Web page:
For J’s case, we click “Add new relationship hypothesis” to incorporate Hypothesis 2 and then click “Add new match” five times, once for each DNA match. Then, we fill in the comparisons, cM values, and relationships from the table above. The relationship fields have a handy pull-down menu that lets you select the correct designation.
When we click “Calculate Probabilities”, each individual probability will appear below the respective relationship.
Even better, the tool will calculate the compound probabilities, rank them from most to least likely, and also compute the odds of each one. This information is presented above the data input table. Odds are far more intuitive than compound probabilities; the larger the odds, the more likely the hypothesis is.
Here’s what that output looks like for the two GIs in Germany. (You can ignore those massive decimals in parentheses; focus on the odds.)
We see that the odds are about 1.5 for H2 (that LD was J’s grandfather) and 1.0 for H1 (that PD was J’s grandfather).
O Brother, Which Art Thou?
The difference in odds between H1 (1.0) and H2 (1.5) isn’t nearly enough to draw a conclusion about which brother was J’s grandfather. Ideally, we’d like one hypothesis to have odds at least 10 or 20 times greater than the other hypotheses.
We needed more data.
Fortunately, J’s sister C was willing to test. The McGuire chart below shows C’s cM shares to CD2, DH, GD, and LE. (She and CF tested at different sites and could not be compared to one another. This doesn’t affect our hypothesis testing at all, because CF is a 2C1R to C either way and can’t help distinguish between H1 and H2.)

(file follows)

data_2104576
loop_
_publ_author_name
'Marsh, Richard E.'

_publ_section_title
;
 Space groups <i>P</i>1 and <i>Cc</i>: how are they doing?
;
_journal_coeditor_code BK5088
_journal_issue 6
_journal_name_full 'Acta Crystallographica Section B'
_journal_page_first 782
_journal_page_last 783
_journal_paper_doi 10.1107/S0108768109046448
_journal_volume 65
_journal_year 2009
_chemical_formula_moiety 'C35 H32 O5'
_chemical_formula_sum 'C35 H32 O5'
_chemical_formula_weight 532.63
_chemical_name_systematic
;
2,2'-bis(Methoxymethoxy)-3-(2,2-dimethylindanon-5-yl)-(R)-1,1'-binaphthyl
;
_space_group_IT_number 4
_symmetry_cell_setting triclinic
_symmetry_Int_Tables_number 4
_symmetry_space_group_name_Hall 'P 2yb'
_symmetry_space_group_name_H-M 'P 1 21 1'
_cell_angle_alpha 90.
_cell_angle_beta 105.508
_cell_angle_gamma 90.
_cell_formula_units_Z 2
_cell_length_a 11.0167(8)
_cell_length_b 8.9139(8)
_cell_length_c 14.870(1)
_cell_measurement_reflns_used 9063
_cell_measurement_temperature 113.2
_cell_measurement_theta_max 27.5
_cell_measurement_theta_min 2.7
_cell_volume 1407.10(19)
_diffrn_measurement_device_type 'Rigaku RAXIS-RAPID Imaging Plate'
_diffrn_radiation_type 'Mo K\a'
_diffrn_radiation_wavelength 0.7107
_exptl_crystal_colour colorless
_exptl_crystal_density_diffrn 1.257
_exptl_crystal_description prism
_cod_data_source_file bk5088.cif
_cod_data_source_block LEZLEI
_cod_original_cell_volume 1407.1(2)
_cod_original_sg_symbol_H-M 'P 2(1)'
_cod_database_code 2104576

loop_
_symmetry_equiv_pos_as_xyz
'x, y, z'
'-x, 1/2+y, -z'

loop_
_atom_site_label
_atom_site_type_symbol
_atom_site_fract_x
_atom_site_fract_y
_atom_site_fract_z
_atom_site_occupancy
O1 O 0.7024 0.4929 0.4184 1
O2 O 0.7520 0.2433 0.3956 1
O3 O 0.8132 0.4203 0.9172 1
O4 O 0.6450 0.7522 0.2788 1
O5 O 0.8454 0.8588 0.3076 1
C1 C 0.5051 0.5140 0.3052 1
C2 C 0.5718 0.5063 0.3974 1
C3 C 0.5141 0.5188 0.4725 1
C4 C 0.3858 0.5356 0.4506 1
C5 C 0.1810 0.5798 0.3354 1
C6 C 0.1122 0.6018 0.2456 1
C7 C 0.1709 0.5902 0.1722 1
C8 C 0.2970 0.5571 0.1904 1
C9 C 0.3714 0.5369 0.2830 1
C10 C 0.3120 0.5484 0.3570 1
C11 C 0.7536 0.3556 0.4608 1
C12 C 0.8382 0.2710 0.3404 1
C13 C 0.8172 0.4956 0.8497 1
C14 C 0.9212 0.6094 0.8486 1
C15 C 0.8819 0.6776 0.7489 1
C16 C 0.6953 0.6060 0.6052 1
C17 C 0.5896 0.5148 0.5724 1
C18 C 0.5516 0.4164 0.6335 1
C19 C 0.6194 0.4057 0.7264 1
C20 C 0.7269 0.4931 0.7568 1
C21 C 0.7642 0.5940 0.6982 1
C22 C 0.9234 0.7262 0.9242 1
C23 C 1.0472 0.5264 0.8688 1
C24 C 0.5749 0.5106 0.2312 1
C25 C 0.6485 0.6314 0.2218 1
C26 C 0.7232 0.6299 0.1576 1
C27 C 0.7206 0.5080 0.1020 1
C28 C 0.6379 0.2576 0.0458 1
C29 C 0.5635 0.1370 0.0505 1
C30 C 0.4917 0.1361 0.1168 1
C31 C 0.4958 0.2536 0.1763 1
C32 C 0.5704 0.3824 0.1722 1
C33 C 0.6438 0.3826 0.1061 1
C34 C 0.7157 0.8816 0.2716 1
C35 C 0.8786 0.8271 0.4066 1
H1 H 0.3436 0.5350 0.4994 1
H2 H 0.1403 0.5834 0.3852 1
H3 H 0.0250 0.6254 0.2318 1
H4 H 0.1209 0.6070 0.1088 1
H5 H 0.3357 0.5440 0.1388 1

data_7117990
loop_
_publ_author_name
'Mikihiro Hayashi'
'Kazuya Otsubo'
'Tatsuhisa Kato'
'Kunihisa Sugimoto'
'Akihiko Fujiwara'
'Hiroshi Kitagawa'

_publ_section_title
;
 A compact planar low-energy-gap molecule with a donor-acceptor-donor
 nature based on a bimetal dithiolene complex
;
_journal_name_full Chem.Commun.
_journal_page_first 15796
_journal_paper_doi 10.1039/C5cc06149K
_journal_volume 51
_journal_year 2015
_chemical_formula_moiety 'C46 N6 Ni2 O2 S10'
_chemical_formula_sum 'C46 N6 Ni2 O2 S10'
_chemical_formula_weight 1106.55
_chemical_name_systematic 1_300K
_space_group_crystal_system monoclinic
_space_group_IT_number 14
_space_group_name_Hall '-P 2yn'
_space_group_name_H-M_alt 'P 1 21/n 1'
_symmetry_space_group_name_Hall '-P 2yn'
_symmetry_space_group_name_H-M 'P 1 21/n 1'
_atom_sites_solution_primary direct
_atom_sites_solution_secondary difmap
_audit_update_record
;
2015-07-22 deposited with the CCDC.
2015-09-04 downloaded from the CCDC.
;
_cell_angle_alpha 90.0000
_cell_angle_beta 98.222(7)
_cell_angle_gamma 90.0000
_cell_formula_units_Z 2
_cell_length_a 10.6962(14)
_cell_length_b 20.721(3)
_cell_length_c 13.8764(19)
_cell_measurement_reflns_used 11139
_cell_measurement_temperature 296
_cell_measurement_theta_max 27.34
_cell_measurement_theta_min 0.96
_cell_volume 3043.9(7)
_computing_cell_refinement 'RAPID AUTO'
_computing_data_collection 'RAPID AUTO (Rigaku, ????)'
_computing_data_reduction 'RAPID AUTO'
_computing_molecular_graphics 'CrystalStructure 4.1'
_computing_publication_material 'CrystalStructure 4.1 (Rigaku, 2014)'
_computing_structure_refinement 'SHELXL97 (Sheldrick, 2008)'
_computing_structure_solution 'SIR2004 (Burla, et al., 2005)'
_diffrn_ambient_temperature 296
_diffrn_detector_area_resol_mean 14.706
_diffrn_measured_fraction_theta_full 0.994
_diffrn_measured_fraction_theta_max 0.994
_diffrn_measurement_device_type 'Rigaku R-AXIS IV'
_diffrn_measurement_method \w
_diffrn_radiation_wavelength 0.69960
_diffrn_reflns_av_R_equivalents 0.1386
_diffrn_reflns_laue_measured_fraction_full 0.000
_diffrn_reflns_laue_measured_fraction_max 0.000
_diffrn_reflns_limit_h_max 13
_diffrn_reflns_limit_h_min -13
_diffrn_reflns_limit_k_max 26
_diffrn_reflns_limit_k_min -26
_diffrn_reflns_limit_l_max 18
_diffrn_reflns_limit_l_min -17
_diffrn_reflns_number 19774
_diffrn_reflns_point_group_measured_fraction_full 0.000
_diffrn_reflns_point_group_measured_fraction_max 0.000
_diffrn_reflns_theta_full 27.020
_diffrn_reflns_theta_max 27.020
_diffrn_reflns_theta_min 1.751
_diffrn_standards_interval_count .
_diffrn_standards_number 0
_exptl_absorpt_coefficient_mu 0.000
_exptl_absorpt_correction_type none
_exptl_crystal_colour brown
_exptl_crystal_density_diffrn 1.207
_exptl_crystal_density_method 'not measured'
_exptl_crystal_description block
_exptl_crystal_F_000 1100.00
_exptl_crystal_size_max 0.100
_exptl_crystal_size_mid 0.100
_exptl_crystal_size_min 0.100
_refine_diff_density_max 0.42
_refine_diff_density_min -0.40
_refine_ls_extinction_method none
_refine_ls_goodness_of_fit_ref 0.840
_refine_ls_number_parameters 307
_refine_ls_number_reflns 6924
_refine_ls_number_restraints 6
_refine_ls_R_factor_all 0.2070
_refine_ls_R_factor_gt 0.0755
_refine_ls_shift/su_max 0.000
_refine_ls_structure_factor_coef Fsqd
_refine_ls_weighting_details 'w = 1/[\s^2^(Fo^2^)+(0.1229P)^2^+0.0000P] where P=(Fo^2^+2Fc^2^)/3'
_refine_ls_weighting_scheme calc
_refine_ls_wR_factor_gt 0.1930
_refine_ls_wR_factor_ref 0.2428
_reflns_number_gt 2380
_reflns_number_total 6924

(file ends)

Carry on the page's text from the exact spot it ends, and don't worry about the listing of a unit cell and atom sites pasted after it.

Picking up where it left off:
Next, we add these four additional comparisons to ones we already had in Jonny Perl’s probability tool.
What does this tell us? Let’s look.
Well! Well! Well! That certainly changes things. Not only is H1 now favored instead of H2, but H1 is favored strongly: 124-to-1 odds. Recall that we want one hypothesis to have odds at least 10–20 greater than the other. We’re well beyond that limit!
We can conclude that PD was J’s grandfather. This agrees with the circumstantial evidence that he was stationed in the young lady’s village and that his age was closer to hers.
More Data Is Better Data
If the motto of this story is Probabilities Rule!, the moral is that more data is better. Recall that when we first ran the numbers with just J’s data, the LD hypothesis (H2) was supported, but only weakly. Because the odds were only 1.5-to-1.0, we couldn’t draw a firm conclusion. However, when we added J’s sister C, not only was the other hypothesis favored (H1, that PD was the grandfather), the odds strongly supported it. This is a very important point! Weak support for an hypothesis can be used to guide future testing, but it shouldn’t be used to draw conclusions.
Just a few days ago, Tobias messaged me with new information. After we’d identified PD as J and C’s grandfather, DH’s brother decided to test. BH shares 335 cM with J and 222 cM with C. These two new comparisons factored into the overall calculations shifted the odds from 124-to-1 to 791-to-1 in favor of the PD hypothesis .